Editor's note: E. Stanley Jones
[E. Stanley Jones and Frank Bateman Stanger—B.L. Fisher Library Archives, Asbury Theological Seminary; Eunice and James Mathews and Frank Bateman Stanger—B.L. Fisher Library Archives, Asbury Theological Seminary]
When I was about 13 years old and looking for a daily devotional, one of my family members handed me a small book. We didn’t have smartphones then, but it was about the size of two hefty smartphones put together: you could have put it in the pocket of a man’s blazer. The cover was orange. My grandfather had used it before me, and his underlinings and scrawled marginal notes appeared frequently. It was called The Way, and it was by Methodist missionary and evangelist E. Stanley Jones (see p. 40 for a picture of the book). Thus I first met, in a literary fashion, a man whose witness had profoundly shaped my family’s own.
I’ve commented before that my grandfather was a Methodist seminary president. Generally it’s not been relevant for me to be more specific than that, but in this case it is. The seminary was called Asbury Theological Seminary; my grandfather’s name was Frank Bateman Stanger. He is pictured above with Jones (left) and with Jones’s daughter and son-in-law, Eunice and James Mathews (right). Stanley (as he was called) is holding up the three-finger salute he used to represent the message “Jesus is Lord!” Eunice and James are presenting my grandpa the original manuscript of a little orange book called The Way.
Seeking deeper holiness
Asbury Seminary is in Wilmore, Kentucky, and is a sister institution to Asbury College (now University), the institution that originally formed Jones and sent him out on mission. Jones spoke at both on his frequent evangelistic trips back to the United States. Today Asbury Seminary has a school of missions and evangelism named for Jones, the beginnings of which were established by my grandfather. The words, the mission, the ministry, the books, and the overall influence of Jones suffused the very air my family breathed, the way we experienced Methodism, the way we came to seek and know and love Jesus, and the way we sought deeper holiness.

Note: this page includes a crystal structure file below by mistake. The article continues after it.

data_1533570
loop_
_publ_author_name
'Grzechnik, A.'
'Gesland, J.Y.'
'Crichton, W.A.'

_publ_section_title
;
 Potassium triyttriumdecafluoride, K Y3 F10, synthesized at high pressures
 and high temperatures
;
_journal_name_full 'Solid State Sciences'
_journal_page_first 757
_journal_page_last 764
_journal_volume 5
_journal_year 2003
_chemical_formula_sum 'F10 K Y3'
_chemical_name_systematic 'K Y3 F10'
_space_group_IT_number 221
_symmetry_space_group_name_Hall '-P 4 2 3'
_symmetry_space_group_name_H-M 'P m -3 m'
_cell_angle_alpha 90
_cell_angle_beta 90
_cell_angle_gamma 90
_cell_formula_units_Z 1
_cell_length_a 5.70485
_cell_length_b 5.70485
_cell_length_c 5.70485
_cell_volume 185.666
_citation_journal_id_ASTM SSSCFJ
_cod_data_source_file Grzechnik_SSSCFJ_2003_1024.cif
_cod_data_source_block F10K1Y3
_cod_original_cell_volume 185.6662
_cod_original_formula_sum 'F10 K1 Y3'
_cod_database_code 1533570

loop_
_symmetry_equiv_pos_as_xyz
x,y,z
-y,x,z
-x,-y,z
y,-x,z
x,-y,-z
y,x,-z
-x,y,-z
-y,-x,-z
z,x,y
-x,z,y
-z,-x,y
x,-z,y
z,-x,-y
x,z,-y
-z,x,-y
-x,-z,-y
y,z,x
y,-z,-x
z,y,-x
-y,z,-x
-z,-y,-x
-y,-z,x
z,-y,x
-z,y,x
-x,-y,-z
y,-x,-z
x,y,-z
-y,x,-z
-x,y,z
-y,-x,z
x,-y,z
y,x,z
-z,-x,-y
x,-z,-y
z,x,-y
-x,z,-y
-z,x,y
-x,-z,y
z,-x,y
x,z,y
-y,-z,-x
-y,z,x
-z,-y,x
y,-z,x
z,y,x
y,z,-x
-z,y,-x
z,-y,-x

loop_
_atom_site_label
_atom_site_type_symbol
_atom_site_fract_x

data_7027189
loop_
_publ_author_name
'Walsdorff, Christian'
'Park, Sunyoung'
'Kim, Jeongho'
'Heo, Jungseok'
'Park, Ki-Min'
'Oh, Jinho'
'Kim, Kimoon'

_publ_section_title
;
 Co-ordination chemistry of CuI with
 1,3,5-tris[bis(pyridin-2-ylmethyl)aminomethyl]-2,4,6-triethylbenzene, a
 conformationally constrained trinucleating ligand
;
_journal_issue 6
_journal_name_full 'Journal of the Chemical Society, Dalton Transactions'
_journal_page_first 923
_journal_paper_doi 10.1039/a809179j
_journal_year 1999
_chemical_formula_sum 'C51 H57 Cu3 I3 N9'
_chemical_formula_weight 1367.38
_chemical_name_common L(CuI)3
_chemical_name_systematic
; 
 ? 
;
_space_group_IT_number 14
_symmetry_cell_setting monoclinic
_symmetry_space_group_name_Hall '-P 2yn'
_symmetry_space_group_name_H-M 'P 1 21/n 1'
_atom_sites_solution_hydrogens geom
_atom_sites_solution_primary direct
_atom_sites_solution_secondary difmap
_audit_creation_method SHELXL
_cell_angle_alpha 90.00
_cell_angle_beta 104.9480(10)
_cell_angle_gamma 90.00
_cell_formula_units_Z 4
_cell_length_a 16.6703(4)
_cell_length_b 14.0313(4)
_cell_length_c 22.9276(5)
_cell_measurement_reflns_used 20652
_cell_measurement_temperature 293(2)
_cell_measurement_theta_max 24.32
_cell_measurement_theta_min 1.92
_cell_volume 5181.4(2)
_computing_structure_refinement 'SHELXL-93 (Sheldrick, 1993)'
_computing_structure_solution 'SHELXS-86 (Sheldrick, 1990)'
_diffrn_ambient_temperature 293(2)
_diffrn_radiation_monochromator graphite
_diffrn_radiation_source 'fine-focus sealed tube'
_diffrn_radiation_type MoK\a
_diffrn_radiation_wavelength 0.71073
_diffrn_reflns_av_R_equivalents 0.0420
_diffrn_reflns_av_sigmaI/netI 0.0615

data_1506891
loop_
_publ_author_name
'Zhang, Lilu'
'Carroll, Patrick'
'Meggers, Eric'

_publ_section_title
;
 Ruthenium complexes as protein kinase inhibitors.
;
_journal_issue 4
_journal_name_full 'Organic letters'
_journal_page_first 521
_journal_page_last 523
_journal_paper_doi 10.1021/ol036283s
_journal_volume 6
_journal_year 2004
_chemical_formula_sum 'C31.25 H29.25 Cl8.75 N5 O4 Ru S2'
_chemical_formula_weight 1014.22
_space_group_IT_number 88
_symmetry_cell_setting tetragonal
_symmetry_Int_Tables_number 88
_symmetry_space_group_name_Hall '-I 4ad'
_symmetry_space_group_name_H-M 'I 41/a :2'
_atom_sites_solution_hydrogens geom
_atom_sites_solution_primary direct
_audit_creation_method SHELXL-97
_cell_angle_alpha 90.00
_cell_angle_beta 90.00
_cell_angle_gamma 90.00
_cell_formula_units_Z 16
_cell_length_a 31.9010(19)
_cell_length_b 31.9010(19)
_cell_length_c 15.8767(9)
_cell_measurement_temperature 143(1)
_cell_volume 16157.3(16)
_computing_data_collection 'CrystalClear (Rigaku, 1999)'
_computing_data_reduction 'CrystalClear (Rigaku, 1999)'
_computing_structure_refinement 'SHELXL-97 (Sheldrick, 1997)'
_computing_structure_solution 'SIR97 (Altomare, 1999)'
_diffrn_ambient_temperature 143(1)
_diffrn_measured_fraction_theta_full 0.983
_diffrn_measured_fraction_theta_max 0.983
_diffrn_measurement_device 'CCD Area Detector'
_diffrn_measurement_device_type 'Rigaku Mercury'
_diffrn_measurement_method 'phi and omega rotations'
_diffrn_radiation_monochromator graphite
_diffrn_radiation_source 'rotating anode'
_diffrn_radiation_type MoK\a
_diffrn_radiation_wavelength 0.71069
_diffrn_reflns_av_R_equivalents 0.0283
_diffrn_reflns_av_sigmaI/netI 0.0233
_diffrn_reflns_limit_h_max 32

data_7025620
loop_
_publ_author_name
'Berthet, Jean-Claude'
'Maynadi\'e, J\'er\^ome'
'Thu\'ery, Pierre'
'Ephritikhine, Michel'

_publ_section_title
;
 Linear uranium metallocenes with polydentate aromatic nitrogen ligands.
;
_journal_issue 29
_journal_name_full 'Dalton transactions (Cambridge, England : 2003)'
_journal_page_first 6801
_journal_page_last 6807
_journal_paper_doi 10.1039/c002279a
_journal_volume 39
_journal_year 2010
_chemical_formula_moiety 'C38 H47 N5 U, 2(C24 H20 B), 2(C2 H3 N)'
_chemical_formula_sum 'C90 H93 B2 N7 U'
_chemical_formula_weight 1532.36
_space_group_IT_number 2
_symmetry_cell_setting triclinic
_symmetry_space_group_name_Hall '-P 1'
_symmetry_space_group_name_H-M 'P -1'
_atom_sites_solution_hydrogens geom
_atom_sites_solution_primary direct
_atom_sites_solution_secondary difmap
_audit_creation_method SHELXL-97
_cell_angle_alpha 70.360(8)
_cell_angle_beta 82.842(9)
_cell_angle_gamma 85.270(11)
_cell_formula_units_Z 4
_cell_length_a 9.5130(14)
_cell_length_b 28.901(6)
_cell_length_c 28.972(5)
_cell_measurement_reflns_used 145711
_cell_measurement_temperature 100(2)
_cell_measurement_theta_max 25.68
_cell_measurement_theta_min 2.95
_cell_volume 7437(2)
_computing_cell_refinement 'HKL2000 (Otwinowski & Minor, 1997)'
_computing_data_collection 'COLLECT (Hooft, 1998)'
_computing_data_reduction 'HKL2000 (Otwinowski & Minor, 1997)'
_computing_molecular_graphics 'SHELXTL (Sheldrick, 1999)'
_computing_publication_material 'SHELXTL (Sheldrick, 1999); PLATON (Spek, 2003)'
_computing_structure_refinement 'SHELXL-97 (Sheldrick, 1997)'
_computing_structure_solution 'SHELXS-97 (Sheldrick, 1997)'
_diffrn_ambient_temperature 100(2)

Stanley and Mabel Jones—like many other people in the early twentieth century—set out to be missionaries on behalf of American Methodism. When they came to India, they grew to understand that being missionaries on behalf of Jesus Christ did not automatically mean being missionaries on behalf of Western culture.
From that insight grew all the organizations and movements Stanley Jones founded and the friendships he maintained—organizations, movements, and friendships that for many years made him, quite simply, the most famous missionary in the world. From that insight as well grew Mabel’s quieter but no less revolutionary activities as an educator—activities now finally getting the attention they deserve.
Through multiple moves over the past 35 years, I have lost my copy of The Way. (I looked in vain for it before I wrote this letter.) But in that book, I was introduced by Jones to the Way, the Truth, and the Life. And I have not lost that, from that day to this. CH
By Jennifer Woodruff Tait
[Christian History originally published this article in Christian History Issue #136 in 2020]Jennifer Woodruff Tait, Managing editor
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Jones used ashrams to bring Christ to the Indian contextTom Albin and Matt Henson
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I hear you speak about finding Christ. What do you mean by it?Mark R. Teasdale
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